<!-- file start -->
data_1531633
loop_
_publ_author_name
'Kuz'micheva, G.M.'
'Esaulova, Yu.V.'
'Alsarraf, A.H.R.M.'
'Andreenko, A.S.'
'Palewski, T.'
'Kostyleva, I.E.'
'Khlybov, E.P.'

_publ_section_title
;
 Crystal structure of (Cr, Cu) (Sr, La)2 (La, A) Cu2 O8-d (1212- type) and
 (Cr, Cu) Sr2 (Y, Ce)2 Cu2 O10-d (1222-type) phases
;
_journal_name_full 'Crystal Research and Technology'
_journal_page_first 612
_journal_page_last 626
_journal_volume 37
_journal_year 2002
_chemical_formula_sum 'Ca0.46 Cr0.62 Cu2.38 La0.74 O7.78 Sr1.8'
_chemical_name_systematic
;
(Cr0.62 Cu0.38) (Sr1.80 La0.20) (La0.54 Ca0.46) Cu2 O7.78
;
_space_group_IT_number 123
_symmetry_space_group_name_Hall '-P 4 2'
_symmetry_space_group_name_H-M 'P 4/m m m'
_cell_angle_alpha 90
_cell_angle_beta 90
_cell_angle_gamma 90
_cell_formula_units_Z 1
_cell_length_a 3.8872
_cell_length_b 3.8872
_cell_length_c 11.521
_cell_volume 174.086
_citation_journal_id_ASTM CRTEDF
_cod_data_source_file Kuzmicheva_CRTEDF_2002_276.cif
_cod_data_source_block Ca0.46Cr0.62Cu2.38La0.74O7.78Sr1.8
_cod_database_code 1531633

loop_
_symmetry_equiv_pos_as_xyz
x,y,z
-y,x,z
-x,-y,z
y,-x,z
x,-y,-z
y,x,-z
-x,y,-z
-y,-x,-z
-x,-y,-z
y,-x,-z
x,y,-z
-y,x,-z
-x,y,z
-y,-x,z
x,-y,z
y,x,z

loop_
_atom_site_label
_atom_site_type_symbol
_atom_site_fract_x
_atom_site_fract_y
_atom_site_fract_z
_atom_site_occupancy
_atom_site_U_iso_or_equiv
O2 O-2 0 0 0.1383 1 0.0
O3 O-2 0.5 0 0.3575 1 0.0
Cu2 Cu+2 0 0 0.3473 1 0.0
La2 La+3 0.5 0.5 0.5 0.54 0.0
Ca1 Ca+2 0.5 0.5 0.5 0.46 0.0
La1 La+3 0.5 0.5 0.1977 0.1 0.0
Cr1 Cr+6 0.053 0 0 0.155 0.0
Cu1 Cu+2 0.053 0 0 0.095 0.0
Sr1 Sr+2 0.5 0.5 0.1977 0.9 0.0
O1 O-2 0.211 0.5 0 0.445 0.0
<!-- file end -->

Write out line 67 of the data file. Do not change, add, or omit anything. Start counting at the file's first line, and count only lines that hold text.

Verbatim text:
O2 O-2 0 0 0.1383 1 0.0